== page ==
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We love dogs. All dogs. Pugs. Dachshunds. Golden retrievers. Collies. Beagles. Schnauzers. Pit bulls. Dogs who listen to Pitbull. Weird blends like snickerpoos and Wienerschnitzels. Did we mention the Shmoop labradoodle?
We love big dogs, small dogs, skinny dogs, drooling dogs, smelly dogs, fat dogs, hot dogs, and dogs in the throes of an existential crisis after reincarnation.
We meant it when we said all dogs.
Ever since Oog the Caveman went hunting with his trusty Sabrewulf companion, humans have told dog stories. From Old Yeller to Marley & Me, they're often heartwarming tales about humans and dogs, but they usually end with pages soaked in tears.
A Dog's Purpose isn't one of those schmaltzy books where the dog dies at the end. No, in this one, the dog dies at the beginning. Then he dies again. And again. Each time, he is reborn as a new dog, but he retains the memories of his past lives. Eternally reincarnated, our dog narrator ponders a big question: Why?
Why is he here? What is his purpose? Will he ever catch his own tail?
The book's author, W. Bruce Cameron, is no newborn pup. An experienced humor columnist, Cameron wrote the book 8 Simple Rules for Dating My Teenage Daughter in 2001, which was adapted into a TV show with John Ritter. With Cameron's cred—not to mention the fact that it's not hard to sell a book with a cute puppy on the cover—A Dog's Purpose was a surefire success when it was published in 2010.
But like its starring dog—who lives as a feral mutt, a beloved family dog, and a K-9 cop—A Dog's Purpose exceeded expectations. It spent over a year on the New York Times Bestseller List, which is a few lifetimes in book years. Cameron later wrote a sequel, A Dog's Journey, in 2012, which showed us that a dog's work is never done. Neither is that of a bestselling author.
Writing one of the most successful dog stories since Lassie meant that Cameron's novel was sure to be made into a Hollywood film. Well, the movie is directed by the only man we could see helming a movie about a loyal dog: Lasse Hallström. Really, his name is Lasse, people. Hallström also directed Chocolat—though hopefully he kept chocolate away from the set of A Dog's Purpose—and an earlier film called My Life as a Dog, which is not in fact about a dog. A Dog's Purpose, which is about a dog, stars humans Dennis Quaid, Britt Robertson, and more dogs than you can shake a stick at.
But don't shake that stick unless you plan on throwing it. That's just cruel.
Why don't you throw this dog a bone and check out A Dog's Purpose to find out what a dog's purpose really is. Is a dog's purpose to make us go aww? That's a big part of it, but you can find out the rest once you get past the adorable cover. And—dare we say it?—the book might even get you thinking about your purpose, too.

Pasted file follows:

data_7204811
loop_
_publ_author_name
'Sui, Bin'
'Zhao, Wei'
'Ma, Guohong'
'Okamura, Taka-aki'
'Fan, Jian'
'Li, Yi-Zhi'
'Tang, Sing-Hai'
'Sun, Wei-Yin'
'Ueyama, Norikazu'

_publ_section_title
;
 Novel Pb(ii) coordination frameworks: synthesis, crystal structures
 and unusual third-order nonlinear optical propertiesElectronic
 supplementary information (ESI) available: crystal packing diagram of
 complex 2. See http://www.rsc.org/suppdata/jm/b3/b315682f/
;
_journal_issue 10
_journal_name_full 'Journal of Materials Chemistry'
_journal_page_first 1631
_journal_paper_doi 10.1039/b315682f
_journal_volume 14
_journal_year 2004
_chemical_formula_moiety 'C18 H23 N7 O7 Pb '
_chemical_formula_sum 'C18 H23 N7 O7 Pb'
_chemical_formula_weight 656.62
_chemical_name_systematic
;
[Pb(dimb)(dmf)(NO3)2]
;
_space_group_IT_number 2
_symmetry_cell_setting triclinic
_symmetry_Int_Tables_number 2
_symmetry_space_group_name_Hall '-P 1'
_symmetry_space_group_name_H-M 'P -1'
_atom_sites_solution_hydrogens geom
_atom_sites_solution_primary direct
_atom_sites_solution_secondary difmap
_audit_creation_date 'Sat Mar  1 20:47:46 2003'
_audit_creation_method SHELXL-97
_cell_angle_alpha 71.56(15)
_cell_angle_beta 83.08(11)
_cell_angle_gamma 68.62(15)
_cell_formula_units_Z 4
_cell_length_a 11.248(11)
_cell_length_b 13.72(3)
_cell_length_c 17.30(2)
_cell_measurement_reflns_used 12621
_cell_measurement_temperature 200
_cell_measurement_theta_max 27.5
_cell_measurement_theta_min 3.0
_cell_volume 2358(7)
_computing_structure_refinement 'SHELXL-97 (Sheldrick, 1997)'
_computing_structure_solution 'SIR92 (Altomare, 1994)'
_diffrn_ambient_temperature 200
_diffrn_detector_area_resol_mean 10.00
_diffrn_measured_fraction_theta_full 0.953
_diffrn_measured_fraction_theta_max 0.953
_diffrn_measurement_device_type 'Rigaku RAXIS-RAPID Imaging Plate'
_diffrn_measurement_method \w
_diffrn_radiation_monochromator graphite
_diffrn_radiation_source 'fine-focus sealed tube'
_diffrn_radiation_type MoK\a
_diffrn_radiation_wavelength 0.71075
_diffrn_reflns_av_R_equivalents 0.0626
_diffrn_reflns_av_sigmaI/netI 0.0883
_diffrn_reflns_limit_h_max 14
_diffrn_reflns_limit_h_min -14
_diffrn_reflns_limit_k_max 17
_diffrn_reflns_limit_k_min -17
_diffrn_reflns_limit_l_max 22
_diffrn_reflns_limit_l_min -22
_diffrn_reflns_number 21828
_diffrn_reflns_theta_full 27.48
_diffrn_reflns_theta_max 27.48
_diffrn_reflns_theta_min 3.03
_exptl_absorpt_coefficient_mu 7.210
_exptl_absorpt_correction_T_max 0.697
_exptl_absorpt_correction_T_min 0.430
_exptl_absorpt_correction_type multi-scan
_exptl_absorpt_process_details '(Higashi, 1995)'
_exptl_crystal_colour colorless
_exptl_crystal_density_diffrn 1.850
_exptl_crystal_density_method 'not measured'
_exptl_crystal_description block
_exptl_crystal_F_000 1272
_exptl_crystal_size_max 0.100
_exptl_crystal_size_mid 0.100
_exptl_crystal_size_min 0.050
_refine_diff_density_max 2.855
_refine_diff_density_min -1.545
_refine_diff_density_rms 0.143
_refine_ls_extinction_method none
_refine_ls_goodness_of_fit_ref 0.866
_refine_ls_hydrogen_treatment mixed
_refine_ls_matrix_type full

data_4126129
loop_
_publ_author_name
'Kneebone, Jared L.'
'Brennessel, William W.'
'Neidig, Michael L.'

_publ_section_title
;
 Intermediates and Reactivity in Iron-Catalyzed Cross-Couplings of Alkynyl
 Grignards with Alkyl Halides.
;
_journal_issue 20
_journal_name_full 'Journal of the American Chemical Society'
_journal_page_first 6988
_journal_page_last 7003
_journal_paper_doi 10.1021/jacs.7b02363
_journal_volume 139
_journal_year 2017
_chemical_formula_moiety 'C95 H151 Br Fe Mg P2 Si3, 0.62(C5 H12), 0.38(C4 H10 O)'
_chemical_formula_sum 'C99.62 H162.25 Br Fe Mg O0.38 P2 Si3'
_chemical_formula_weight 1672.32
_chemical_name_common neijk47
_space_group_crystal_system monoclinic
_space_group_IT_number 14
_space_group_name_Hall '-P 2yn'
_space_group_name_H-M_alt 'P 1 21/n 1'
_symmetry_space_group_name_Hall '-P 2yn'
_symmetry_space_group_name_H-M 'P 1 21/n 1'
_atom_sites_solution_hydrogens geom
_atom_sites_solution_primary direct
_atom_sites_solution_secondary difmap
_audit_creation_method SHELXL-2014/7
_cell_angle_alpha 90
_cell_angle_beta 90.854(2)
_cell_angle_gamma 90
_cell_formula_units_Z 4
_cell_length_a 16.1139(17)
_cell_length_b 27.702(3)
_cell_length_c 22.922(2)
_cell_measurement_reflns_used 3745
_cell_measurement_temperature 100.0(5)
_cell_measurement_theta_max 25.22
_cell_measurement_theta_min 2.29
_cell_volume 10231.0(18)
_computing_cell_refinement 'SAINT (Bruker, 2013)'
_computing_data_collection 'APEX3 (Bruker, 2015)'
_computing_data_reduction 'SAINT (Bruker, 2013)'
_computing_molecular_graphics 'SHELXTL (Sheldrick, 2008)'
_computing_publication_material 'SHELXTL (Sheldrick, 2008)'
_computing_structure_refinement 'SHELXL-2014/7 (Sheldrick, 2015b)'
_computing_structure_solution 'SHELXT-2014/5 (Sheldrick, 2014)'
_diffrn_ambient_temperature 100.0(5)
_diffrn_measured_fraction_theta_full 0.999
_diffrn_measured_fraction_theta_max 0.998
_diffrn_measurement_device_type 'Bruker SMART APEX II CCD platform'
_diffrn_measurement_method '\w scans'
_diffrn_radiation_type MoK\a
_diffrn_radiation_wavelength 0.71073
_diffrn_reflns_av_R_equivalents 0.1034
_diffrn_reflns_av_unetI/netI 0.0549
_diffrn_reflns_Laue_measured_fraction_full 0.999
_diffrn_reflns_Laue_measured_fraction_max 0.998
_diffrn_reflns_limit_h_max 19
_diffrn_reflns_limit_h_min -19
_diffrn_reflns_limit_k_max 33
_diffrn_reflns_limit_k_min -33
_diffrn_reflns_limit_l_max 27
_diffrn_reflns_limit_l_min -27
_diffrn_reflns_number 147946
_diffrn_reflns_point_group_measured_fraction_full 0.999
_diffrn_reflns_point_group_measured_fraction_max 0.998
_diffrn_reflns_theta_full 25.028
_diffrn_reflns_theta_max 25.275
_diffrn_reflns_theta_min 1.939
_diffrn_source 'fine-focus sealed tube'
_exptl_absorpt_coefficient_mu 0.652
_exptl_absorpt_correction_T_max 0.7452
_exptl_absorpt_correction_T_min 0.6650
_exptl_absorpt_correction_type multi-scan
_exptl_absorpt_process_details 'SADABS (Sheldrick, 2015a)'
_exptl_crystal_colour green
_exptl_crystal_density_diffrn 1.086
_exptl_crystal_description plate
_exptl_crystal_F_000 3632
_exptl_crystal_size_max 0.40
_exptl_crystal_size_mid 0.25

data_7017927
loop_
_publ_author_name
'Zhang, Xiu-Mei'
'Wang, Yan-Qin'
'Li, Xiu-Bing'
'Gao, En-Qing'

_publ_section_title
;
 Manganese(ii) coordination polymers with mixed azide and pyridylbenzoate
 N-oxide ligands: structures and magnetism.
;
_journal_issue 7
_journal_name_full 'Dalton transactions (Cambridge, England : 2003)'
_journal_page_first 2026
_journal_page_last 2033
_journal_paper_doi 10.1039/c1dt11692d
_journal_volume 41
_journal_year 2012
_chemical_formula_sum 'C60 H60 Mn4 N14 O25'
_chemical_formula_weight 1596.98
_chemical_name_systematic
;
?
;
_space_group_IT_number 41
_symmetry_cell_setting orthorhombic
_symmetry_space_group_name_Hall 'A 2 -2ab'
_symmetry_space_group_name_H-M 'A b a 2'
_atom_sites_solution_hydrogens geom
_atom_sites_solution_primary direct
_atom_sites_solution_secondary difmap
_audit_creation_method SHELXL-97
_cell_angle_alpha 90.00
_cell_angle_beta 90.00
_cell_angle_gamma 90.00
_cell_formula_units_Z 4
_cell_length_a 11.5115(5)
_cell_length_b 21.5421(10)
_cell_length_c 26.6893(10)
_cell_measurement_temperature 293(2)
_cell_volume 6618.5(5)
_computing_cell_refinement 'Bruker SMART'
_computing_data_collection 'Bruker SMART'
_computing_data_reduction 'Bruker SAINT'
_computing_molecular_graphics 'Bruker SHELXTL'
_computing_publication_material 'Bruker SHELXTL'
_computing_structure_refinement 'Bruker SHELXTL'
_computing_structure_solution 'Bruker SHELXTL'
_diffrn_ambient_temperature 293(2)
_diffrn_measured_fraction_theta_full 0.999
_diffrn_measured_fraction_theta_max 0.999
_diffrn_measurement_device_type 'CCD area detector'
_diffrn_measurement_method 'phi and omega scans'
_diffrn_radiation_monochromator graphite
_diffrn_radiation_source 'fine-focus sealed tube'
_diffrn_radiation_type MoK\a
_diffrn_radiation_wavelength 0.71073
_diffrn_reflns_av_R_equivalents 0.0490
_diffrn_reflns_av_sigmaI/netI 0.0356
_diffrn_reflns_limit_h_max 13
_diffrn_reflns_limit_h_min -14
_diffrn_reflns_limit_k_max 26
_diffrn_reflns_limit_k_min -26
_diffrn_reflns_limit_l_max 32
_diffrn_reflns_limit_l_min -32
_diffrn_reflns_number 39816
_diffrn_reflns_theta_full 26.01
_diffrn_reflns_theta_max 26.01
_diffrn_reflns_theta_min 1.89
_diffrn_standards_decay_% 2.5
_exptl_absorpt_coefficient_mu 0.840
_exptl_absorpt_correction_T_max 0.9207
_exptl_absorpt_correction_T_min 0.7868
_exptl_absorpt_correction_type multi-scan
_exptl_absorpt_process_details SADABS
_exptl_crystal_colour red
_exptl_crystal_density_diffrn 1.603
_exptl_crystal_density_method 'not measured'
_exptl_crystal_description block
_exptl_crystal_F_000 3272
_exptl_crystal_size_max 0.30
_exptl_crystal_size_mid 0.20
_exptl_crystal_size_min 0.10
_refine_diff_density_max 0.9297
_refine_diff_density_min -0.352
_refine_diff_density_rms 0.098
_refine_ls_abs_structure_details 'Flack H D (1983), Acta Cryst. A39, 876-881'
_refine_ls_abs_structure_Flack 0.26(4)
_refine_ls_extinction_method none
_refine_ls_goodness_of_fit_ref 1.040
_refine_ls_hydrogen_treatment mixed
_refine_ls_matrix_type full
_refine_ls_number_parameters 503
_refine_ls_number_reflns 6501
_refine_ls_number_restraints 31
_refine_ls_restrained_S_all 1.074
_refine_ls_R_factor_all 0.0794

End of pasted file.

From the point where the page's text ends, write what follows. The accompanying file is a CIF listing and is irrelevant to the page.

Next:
Asking this question about A Dog's Purpose is like asking Do you even have a heart? The book has a puppy on the cover. Aww, puppy. How can you not care, you monster?
Okay, once you open up the book and don't see picture after picture of adorable puppies (that's what the Internet is for), you see that there's a story inside. With words. Words about, believe it or not, a dog looking for his purpose.
And that's a good reason to care about this book. If you care about dogs, like really care about them, you know that you have to be prepared to handle all aspects of a dog's life before you make the commitment to own one. Life with a dog isn't only fluffy tails, big paws, snuggles, and slobber. Owning a dog is like a marriage: it's through sickness and health, good breath and bad, spayings and neuterings, 'til death do you part.
On top of that, through his multiple lives, the dog narrator of A Dog's Purpose experiences the ups and downs of existence, just as we do. And we see that the best relationships he has are with owners who understand the reality of canine companionship.
Worst-case scenario? Your dog will care about the book, even if you don't, because it'll give him something new to chew on.
An Author's Purpose
Cameron's website gives you the scoop on his books and the eclectic assortment of films he has written, like Muffin Top and a mockumentary featuring Melissa McCarthy.
A Dog's Movie
If you get nothing else out of the website for A Dog's Purpose, you can at least get three seconds of enjoyment from the fact that it transforms your mouse cursor into a paw print.
In a Past Life
In this interview before the publication of A Dog's Journey, the sequel to A Dog's Purpose, Cameron talks about his newspaper career writing columns about "daughters, dogs, manhood." That would be a good title for another sequel to A Dog's Purpose.
Barkens Up the Right Tree
Best-named website Sniff and Barkens interviews W. Bruce Cameron about his career writing about dogs, dogs, and more dogs. Cameron also reveals the story about his own dog, Tucker.
Two Paws Up
Get Cameron's dog's review of his books in this insightful interview.
Giving You the Feels
The Dog's Purpose trailer seeks to find both the meaning in life and a way to get your butt into a theater seat.
Behind the Barks
There are humans in the movie, too. Find out what they thought about making the movie.
Bark Bark Bark
If you need some background noise while you read, here are twelve hours of dog barks.
Down Under Doggy
The Australian cover makes it look like the dog is materializing out of the heavens.
This image was either scanned from a young boy's childhood scrapbook or taken from the movie trailer.
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